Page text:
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Hawaii teen attends youth leadership to share her culture and trade ideas on sustainability.
Reading time: 5 minutes.
I was honored to be chosen as the first youth delegate from Hawaii to attend the Stone Soup Leadership Institute’s 7th Annual Youth Leadership Summit for Sustainable Development on Martha’s Vineyard.
Before traveling across the country, I was eager to meet people from different islands and culturally diverse backgrounds. I knew I would learn a lot but I wasn’t expecting just how much of an impact they would have on my life. I also didn’t expect to feel so comfortable sharing my own culture. That one-week was so full with pleasant surprises.
Upon seeing the Atlantic Ocean for the first time, I was amazed. I silently walked to the edge of the surf and paid my respects by chanting “Kumulipo,” an ancient Hawaiian chant describing the beginning of the world. My mom always taught me to ask for permission before entering a sacred place.
It was a moment that was innate and really special. It was my chance to share who I am, reveal my purpose and let Mother Earth know it. When I was then asked to share this practice with the other youth delegates, I was humbled, and excited that together we could learn to treat our planet with greater respect.
Before attending the Youth Summit I was asked to write about “What is my dream for my life, my island, and the world?” Those were tough questions to answer! No one had ever asked me before.
During the Youth Summit, I interacted with other youth delegates and guest speakers who had asked themselves these very same questions. They shared with me what they have done and are doing to make their dreams reality. What an inspiration!
Working along-side with the youth delegates from Vieques, Puerto Rico, Virgin Gorda, BVI and Nantucket as well as the sustainable development community of Martha’s Vineyard I have ideas on how to implement projects in my own community. Everyone was impressed to learn about sustainable development on the Big Island, in my community and at my school! They all want to come for a visit, especially in the winter.
The Martha’s Vineyard Youth Leadership Initiative inspired me to be a leader in my community. They made me realize my full potential.
I now feel that I am a part of a network of people who have and will continue to bring change to their communities and eventually to the world. I’ve met leaders of the future. I now understand that in this world it’s who you know that matters in order to make things happen.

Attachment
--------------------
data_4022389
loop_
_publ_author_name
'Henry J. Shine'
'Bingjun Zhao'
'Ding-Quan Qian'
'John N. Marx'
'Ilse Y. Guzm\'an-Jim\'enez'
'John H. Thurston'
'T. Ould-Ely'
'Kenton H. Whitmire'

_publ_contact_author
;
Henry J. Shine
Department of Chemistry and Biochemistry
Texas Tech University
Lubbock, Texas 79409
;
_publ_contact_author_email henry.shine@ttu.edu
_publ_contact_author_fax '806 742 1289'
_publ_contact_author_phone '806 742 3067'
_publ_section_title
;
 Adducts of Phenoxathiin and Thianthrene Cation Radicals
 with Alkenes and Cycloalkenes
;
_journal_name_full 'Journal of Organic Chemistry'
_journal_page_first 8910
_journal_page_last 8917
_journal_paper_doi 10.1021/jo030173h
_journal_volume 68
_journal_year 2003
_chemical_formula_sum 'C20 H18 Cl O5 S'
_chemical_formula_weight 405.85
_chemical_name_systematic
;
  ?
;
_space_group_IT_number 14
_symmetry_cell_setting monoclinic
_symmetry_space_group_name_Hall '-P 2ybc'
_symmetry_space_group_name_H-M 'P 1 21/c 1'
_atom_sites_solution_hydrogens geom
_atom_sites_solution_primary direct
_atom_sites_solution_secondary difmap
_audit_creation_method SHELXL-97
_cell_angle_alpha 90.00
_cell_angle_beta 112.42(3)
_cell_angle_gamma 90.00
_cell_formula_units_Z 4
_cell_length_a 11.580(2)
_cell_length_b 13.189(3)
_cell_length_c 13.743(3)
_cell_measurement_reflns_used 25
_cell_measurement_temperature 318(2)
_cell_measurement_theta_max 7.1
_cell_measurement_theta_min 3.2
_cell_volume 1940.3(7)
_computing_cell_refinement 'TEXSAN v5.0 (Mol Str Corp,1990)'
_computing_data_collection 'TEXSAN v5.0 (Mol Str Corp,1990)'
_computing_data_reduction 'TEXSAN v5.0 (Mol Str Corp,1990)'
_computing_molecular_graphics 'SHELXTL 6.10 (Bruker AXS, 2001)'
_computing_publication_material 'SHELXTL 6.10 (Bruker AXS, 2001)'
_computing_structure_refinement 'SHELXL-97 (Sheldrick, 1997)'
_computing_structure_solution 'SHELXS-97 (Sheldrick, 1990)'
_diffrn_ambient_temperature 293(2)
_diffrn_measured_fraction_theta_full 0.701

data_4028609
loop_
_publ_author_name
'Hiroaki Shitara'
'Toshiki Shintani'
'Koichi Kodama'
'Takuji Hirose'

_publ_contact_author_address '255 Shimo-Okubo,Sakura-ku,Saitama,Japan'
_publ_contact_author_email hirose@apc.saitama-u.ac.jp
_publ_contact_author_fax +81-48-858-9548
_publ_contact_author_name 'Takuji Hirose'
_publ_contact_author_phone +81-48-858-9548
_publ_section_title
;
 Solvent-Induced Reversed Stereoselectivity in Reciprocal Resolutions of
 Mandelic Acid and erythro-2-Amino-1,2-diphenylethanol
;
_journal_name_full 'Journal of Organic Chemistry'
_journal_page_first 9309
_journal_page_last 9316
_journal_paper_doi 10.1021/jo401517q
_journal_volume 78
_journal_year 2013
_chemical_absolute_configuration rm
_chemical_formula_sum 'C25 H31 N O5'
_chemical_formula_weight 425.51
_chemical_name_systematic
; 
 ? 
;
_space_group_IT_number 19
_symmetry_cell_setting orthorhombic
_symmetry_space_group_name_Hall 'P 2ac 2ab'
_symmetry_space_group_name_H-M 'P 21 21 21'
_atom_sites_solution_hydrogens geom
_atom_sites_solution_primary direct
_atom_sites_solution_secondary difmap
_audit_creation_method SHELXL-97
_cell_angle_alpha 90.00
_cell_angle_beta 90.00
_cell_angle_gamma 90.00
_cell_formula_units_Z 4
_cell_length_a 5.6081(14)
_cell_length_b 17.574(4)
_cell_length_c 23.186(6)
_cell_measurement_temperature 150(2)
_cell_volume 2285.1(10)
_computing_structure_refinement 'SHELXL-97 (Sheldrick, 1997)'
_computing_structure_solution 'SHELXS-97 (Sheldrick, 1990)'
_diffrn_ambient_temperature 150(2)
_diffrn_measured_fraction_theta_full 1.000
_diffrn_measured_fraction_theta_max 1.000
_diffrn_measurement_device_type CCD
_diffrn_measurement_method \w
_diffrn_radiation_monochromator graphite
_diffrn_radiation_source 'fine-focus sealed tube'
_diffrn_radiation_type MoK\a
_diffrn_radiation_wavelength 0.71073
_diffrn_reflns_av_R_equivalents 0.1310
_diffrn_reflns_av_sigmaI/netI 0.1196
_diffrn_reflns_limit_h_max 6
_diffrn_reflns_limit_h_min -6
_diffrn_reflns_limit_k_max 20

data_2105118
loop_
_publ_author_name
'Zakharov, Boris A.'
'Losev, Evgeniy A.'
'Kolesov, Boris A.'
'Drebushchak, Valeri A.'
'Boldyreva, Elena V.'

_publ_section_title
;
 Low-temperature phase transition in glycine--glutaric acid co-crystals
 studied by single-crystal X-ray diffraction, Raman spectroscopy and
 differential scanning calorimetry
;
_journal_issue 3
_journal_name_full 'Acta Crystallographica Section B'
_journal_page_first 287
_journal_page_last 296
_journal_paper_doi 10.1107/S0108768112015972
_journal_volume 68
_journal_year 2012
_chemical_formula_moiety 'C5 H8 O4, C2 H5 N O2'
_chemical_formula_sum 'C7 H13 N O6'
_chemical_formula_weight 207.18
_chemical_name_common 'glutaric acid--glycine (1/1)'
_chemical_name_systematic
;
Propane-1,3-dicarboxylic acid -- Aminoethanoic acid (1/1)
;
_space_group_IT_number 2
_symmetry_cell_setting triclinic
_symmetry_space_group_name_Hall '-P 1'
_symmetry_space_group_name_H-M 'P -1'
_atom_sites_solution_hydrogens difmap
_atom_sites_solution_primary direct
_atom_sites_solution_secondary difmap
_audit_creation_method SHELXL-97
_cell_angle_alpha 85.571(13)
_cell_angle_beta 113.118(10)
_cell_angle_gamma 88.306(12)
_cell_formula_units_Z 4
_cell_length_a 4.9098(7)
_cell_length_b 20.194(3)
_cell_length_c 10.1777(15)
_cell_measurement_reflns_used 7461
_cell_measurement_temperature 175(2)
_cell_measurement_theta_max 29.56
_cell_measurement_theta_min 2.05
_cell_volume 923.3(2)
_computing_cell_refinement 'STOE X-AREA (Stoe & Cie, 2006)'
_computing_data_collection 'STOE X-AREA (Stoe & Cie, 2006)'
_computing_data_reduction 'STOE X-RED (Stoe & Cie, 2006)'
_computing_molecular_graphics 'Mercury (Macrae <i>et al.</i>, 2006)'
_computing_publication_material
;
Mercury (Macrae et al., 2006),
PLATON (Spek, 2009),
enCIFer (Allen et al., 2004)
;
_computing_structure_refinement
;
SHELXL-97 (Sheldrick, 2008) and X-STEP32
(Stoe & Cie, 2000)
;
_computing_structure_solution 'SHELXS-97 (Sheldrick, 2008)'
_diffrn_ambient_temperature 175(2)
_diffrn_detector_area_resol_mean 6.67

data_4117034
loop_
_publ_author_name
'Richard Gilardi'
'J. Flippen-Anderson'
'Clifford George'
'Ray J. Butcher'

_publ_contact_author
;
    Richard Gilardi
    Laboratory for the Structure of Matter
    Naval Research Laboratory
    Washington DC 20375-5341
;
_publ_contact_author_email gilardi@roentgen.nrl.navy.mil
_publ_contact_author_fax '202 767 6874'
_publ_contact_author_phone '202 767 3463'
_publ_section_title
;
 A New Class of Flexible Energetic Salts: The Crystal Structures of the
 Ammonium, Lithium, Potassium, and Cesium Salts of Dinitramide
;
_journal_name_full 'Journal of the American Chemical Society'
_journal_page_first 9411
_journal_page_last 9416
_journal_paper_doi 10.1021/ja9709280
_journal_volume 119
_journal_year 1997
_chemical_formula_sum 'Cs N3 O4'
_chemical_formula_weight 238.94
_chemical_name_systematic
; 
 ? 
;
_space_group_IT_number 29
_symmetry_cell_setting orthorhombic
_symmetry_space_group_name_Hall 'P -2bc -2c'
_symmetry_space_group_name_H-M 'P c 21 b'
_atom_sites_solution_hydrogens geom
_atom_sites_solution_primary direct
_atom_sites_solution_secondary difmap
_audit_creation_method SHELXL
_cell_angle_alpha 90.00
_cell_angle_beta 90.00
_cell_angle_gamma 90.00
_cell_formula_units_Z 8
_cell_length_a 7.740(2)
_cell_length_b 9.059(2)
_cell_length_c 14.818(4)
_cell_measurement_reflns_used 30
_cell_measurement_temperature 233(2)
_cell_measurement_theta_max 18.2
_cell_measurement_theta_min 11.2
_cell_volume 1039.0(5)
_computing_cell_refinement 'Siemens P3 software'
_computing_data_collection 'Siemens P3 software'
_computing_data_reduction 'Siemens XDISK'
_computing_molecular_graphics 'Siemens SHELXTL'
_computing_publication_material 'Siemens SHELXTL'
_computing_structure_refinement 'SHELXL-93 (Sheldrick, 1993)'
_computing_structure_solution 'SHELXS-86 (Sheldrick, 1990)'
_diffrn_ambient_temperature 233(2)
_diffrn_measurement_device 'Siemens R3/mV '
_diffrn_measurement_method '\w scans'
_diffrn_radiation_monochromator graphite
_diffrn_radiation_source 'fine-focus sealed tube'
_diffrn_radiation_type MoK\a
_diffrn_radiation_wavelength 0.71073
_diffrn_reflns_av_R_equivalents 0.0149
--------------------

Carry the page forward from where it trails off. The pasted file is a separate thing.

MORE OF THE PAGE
I know the Stone Soup Leadership Institute will support me as I carry out my plans to build a better world. Along the way I want to connect the Institute with the leaders in my community. By establishing partnerships and broadening our support system our mission to build a more sustainable world will become a reality. For more information: http://www.soup4worldinstitute.com
Reflection Questions from the Youth Leadership Summit
My dream for my life is:
To achieve a better quality of life while being completely self sustainable.
My academic goals for school are:
This coming school year I am enrolled in Running Start and will be taking college classes at the West Hawaii Community College. During my senior year at West Hawaii Explorations Academy (WHEA) I will complete a series of artwork expressing the promotion of sustainable practices. This will be my Senior Project which is necessary in order for me to graduate with a BOE diploma. After graduating from WHEA I plan on majoring in Environmental Studies and Art History at the University of Hawaii at Manoa. While in college I hope to study abroad for a year in France.
My professional goals are:
I want to work for an independent organization, such as Greenpeace, committed to the protection, maintenance, and restoration of the Earth or to become an Art History Professor. Whatever my career, I believe in the importance of community service and plan to return to West Hawaii to be actively involved in my community.
My dream for my island is:
I want the people of Hawaii to appreciate the beauty of our island. Hawaii has all the resources for its people to be self-sustainable. We must use the new technology of today and embrace the traditional sustainable practices to make Hawaii a better place to live.
My dream for the world is:
I want the power of art to make the world a more peaceful, sustainable, and colorful place.
About the author:Taylor Wainani Traub, who goes by “Wai,” is 16 years old and lives in Ocean View on the Big Island. She was nominted to attend the Youth Summit by West Hawaii Explorations Academy Green Team Adviser Ben Duke and One Island Sustainability Center. A junior at WHEA, her school project focused on a series of artwork to promote sustainable practices.
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